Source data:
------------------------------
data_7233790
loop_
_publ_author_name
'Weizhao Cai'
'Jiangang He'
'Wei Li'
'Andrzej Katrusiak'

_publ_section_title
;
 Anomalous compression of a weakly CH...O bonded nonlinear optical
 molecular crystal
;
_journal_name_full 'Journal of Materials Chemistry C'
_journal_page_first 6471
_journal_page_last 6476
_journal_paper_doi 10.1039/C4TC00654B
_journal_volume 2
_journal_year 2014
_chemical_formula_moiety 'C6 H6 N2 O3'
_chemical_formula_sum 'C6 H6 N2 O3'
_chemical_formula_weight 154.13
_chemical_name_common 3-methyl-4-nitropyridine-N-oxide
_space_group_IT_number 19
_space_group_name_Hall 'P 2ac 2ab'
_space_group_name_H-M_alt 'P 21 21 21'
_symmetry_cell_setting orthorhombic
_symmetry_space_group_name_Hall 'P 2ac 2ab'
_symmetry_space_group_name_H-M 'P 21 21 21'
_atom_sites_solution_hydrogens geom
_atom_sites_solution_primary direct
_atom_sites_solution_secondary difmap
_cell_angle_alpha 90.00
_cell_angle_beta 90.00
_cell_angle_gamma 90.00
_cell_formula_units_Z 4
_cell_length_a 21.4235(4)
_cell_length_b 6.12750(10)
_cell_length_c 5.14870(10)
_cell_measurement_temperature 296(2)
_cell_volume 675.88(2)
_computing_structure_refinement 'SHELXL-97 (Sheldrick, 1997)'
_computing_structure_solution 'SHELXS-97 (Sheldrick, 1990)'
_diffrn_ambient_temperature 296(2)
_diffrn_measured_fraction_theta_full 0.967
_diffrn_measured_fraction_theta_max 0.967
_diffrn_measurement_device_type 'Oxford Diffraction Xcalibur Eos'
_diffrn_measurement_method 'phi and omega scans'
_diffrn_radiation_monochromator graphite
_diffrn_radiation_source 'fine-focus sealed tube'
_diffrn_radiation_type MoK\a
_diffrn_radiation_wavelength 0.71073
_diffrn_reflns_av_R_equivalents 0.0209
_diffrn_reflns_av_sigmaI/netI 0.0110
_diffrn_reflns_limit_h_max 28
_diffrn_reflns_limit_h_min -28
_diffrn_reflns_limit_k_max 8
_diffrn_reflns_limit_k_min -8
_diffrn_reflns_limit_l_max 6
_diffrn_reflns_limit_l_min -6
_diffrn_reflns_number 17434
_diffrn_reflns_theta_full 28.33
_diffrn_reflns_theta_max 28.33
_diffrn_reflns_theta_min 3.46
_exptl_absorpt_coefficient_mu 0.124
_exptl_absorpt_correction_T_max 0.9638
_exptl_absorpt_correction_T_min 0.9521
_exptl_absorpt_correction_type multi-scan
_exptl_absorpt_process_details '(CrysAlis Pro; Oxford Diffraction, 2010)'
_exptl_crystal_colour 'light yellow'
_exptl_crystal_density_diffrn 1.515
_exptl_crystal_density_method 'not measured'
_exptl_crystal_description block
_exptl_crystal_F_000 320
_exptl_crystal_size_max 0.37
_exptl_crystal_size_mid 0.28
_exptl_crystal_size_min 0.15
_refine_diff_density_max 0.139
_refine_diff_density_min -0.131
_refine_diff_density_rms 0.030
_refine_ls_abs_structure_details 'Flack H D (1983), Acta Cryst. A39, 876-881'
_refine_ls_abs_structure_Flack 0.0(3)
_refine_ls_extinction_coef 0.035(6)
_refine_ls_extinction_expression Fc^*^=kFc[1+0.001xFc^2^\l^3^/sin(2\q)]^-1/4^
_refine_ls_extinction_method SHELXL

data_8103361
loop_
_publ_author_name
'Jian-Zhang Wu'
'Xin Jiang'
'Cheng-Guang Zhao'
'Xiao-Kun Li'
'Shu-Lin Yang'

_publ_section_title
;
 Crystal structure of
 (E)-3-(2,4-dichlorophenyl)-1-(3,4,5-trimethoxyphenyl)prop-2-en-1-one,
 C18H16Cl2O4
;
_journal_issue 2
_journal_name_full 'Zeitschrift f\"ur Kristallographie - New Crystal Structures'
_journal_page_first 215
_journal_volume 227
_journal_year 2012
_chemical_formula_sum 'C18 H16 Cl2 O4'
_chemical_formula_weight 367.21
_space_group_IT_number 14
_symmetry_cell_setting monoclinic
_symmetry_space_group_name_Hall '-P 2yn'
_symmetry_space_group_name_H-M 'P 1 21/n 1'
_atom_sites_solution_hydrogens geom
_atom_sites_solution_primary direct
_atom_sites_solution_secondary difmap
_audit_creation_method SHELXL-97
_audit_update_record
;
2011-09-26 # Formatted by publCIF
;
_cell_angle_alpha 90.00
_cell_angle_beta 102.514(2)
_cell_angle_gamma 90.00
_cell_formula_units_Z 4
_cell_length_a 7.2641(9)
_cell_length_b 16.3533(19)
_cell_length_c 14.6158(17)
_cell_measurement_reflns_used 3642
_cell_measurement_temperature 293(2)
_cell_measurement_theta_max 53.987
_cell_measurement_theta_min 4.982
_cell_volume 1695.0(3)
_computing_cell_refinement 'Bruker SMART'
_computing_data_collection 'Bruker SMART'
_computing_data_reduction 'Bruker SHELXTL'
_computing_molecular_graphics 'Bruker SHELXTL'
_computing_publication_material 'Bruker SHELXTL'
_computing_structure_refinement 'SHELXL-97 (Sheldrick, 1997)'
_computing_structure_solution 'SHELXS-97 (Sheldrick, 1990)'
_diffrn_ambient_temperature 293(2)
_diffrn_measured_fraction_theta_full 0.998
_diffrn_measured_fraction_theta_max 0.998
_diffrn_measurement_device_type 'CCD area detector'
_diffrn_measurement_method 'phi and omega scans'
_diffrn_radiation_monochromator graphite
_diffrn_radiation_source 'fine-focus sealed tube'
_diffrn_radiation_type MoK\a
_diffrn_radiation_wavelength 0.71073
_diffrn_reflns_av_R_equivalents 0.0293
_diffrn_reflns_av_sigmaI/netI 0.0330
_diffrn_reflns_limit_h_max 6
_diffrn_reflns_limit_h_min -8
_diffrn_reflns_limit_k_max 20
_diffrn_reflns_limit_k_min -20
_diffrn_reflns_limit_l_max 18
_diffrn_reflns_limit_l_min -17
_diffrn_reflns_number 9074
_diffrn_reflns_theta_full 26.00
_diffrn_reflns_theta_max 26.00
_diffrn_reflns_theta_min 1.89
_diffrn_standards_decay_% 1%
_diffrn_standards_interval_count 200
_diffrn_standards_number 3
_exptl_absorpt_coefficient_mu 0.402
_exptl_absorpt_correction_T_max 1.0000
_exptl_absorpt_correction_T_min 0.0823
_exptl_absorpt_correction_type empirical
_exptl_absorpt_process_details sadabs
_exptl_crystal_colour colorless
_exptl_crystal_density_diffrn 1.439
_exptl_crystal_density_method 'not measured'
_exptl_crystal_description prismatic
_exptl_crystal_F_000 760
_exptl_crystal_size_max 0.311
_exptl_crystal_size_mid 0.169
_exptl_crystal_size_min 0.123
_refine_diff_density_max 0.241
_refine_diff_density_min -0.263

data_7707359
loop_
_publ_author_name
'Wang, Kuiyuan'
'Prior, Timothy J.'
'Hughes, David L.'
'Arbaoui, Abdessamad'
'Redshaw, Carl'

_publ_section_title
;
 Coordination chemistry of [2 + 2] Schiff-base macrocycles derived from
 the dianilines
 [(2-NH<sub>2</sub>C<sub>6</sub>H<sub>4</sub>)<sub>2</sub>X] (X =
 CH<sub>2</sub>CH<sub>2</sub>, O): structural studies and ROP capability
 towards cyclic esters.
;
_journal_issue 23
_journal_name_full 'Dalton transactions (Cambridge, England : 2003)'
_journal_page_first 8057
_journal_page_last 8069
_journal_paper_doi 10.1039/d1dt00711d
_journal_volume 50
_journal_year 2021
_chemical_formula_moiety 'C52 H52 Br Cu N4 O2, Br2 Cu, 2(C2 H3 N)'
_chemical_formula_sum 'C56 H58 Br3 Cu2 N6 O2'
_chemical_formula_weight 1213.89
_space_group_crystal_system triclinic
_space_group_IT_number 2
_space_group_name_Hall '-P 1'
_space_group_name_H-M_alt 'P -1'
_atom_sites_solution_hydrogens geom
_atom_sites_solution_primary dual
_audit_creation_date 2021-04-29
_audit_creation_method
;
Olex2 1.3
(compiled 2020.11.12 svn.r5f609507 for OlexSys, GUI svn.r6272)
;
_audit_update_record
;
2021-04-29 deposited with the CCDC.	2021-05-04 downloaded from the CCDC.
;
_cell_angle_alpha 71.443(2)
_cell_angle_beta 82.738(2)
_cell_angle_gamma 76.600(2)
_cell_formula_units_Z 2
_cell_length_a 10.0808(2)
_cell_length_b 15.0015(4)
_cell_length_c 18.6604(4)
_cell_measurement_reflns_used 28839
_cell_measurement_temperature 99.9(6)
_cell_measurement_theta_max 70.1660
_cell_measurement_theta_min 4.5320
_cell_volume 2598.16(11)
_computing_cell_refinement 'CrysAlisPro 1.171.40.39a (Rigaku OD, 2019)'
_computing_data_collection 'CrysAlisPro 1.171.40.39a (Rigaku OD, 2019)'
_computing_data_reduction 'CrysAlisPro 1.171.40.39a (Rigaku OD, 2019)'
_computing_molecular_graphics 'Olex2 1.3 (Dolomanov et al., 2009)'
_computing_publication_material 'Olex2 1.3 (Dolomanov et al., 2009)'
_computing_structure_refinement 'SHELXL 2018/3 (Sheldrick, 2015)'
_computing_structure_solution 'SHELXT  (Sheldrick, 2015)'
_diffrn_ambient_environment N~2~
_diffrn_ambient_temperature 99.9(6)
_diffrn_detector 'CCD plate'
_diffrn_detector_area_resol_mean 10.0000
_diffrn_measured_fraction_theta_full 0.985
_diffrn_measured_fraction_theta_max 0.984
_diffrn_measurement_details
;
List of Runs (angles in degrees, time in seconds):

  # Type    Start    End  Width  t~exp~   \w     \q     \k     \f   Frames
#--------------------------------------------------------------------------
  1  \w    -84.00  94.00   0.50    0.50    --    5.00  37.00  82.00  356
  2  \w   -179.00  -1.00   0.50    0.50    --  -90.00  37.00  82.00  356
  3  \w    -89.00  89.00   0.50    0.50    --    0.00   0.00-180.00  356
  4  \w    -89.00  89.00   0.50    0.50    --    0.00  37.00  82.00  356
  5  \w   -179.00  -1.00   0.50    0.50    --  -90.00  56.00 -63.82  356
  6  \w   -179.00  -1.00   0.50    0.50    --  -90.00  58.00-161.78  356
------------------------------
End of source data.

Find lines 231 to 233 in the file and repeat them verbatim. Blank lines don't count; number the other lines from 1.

_computing_data_collection 'CrysAlisPro 1.171.40.39a (Rigaku OD, 2019)'
_computing_data_reduction 'CrysAlisPro 1.171.40.39a (Rigaku OD, 2019)'
_computing_molecular_graphics 'Olex2 1.3 (Dolomanov et al., 2009)'